Day 13: Outing.
I’ve been a naughty, naughty boy. I will never know what I have done to deserve an evening of such unrestrained decadence. But it was a very sweet evening.
We arrived at our posh restaurant, to eat dessert first, at six o’clock. In short order, the alumna who was their pastry chef came out, introduced herself, and answered our preliminary questions. She very kindly had them send us out a bottle of sparkling wine to take the sweet edge off the desserts we were tasting.
We began with the cake, fruit, and custard desserts, such as gingerbread spiced donuts with cranberry compote and vanilla ice cream, plates of warm cookies with hot chocolate, apple strudel with ginger wafers and cinnamon caramel ice cream, blood orange mousse topped with meringue and served with blood orange sorbet, apple sundae (the only one I found to be too sweet). The favorites of this first round were generally the maple crème caramel with pear sorbet, and the mascarpone-yogurt cheesecake with pineapple fritters and cashew-brittle ice cream. Also popular was the plate of four varieties of sorbet: blood orange, pear, concord grape, and quince. The value of a cheese plate on a dessert table became very apparent, as all of us needed something to offset the barrage of sweetness. The cheeses were excellent, and well-chosen. They weren’t too strong, but sharp and salty enough to cleanse and refresh our now beleaguered palates – or at least distract them.
We all sat back, sated completely but oddly relieved that dessert was over. Until they brought out the chocolate desserts. This second round brought chocolate-peanut butter icebox cake with banana ice cream, chocolate-hazelnut napoleons with praline ice cream, molten chocolate-peanut butter cake with chocolate-peanut butter ice cream, peanut butter-chocolate roll, chocolate-peanut butter roll… the parade was too long to recount everything that floated by, but we were all pining for large pieces of salty beef by this point, full though we were.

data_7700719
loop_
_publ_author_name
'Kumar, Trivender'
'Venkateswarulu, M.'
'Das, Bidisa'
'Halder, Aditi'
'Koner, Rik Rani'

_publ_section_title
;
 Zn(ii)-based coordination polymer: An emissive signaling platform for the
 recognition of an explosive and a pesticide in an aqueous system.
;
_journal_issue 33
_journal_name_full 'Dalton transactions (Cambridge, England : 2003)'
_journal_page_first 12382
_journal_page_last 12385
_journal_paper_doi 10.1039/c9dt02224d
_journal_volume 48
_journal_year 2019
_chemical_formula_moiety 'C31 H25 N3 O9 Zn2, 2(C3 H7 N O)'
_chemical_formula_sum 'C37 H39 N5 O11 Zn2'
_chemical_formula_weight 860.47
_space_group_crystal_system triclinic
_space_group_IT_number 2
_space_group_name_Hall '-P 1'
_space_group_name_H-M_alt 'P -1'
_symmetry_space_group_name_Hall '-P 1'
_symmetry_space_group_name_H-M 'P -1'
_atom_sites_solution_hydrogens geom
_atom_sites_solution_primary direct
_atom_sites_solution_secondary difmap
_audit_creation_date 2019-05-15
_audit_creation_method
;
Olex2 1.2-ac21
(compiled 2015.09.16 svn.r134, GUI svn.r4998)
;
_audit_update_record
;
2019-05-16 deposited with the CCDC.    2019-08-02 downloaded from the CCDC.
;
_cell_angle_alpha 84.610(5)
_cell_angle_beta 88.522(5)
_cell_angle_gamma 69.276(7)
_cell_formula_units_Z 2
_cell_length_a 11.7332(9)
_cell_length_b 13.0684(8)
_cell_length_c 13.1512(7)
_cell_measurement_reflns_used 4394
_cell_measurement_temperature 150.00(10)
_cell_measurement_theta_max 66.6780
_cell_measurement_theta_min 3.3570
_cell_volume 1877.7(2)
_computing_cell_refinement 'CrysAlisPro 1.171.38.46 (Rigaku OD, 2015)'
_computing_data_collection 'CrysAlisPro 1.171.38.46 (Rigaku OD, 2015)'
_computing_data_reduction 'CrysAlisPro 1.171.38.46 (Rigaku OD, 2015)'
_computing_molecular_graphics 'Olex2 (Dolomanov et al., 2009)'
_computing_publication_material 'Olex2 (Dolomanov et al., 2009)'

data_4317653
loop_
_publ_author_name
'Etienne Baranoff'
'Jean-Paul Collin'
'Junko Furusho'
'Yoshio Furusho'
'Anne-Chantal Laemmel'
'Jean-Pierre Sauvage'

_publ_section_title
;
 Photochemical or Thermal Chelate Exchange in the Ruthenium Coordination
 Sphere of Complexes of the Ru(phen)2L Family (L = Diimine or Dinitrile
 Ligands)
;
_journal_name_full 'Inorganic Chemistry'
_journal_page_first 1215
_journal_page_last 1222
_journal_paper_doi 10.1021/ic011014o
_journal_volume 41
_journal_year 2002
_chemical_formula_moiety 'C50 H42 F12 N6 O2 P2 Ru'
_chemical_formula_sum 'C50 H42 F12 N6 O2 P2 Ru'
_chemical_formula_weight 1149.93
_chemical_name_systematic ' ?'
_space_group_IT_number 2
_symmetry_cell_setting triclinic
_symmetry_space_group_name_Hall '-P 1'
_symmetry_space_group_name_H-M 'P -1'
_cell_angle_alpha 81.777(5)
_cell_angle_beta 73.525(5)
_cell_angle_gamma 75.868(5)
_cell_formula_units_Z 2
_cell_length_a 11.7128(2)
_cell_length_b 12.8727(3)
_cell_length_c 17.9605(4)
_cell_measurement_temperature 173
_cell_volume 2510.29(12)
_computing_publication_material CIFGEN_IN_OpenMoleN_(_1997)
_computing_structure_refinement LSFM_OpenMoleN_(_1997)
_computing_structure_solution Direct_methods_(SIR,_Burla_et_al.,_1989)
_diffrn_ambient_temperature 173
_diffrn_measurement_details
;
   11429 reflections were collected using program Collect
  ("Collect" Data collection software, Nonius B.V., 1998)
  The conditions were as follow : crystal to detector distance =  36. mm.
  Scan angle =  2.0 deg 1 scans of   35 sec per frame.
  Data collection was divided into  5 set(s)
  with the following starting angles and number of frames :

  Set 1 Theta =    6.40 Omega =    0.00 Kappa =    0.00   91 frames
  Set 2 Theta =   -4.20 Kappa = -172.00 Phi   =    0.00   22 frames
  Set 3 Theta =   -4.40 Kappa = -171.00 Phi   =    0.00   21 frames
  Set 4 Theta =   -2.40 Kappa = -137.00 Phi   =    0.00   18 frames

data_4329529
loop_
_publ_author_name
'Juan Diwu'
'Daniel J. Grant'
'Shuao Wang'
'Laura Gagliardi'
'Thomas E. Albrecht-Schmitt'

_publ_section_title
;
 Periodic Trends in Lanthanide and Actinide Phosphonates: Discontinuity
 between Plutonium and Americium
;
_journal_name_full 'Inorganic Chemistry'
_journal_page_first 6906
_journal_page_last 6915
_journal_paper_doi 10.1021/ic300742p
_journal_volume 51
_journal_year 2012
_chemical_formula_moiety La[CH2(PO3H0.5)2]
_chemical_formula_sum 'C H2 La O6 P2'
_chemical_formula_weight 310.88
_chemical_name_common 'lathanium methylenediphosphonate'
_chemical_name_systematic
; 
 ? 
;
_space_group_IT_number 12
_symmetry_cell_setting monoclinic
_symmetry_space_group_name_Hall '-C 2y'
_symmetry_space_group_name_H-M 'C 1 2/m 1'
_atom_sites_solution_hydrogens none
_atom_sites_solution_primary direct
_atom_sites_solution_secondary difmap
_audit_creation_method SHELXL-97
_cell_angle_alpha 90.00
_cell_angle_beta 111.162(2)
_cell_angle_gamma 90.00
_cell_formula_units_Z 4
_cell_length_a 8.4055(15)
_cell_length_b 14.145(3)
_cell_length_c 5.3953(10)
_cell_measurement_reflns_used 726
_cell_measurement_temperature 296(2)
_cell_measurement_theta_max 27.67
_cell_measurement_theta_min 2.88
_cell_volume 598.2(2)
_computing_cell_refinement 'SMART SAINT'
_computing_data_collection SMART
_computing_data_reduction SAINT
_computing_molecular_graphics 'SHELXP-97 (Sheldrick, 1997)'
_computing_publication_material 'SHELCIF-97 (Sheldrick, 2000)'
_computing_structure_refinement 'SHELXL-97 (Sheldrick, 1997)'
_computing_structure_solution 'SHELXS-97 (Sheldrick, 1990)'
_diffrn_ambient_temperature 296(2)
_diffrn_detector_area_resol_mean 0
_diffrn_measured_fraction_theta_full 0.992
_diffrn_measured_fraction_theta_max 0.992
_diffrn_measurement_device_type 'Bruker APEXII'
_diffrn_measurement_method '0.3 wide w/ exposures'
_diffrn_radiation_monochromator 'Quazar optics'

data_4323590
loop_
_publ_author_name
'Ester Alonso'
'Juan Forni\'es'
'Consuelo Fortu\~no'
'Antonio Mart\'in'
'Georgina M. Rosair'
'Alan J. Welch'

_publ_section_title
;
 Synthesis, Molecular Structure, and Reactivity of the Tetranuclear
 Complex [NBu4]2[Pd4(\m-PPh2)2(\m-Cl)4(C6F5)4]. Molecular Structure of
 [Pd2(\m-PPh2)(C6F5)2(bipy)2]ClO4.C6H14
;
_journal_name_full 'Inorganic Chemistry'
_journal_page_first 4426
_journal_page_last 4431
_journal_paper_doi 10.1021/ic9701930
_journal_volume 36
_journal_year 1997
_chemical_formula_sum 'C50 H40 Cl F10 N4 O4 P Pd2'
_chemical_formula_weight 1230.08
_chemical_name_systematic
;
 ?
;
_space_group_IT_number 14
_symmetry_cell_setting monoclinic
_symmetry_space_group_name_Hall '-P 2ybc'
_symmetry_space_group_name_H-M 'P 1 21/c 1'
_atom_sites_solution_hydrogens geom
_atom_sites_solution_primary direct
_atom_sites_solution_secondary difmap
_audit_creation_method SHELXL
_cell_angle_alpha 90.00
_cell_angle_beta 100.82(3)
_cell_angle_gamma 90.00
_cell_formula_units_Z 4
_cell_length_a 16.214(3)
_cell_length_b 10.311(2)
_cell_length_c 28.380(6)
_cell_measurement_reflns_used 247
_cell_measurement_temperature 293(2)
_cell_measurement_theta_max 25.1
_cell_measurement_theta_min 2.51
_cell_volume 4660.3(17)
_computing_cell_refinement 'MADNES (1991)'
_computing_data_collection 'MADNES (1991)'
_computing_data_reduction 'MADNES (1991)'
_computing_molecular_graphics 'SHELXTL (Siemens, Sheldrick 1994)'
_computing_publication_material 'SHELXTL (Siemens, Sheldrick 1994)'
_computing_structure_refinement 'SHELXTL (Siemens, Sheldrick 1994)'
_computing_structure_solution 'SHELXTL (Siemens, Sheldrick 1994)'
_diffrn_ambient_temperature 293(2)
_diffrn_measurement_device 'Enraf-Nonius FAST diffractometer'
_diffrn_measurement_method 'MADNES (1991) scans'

This was decidedly the heaviest tasting yet, and despite the public setting we did manage to learn quite a bit. The chef was quite congenial and patiently answered all of our questions, even the one I managed to eek out: “Do you, like, totally, love it?” (What a moron!) We noted in particular that although the décor of this extremely upscale restaurant was very sleek and modern – somewhat akin to a large wooden jet fuselage with a honeycomb theme – the desserts themselves were presented in a very down-home style. This isn’t to say that they weren’t plated beautifully; they were. They just weren’t overtly fanciful. We all tasted far more than we ought to have. But hopefully the gain won’t be just weight. I, for one, realized that in just four short weeks, my palate has begun to develop new abilities, not only to taste subtler flavors in things, but also to detect nuances in texture and composition. Maybe all these agonizing tastings are actually doing something more than leaving me with red marks around my waist at night.
Now I’m going to go find some nice, refreshing ham.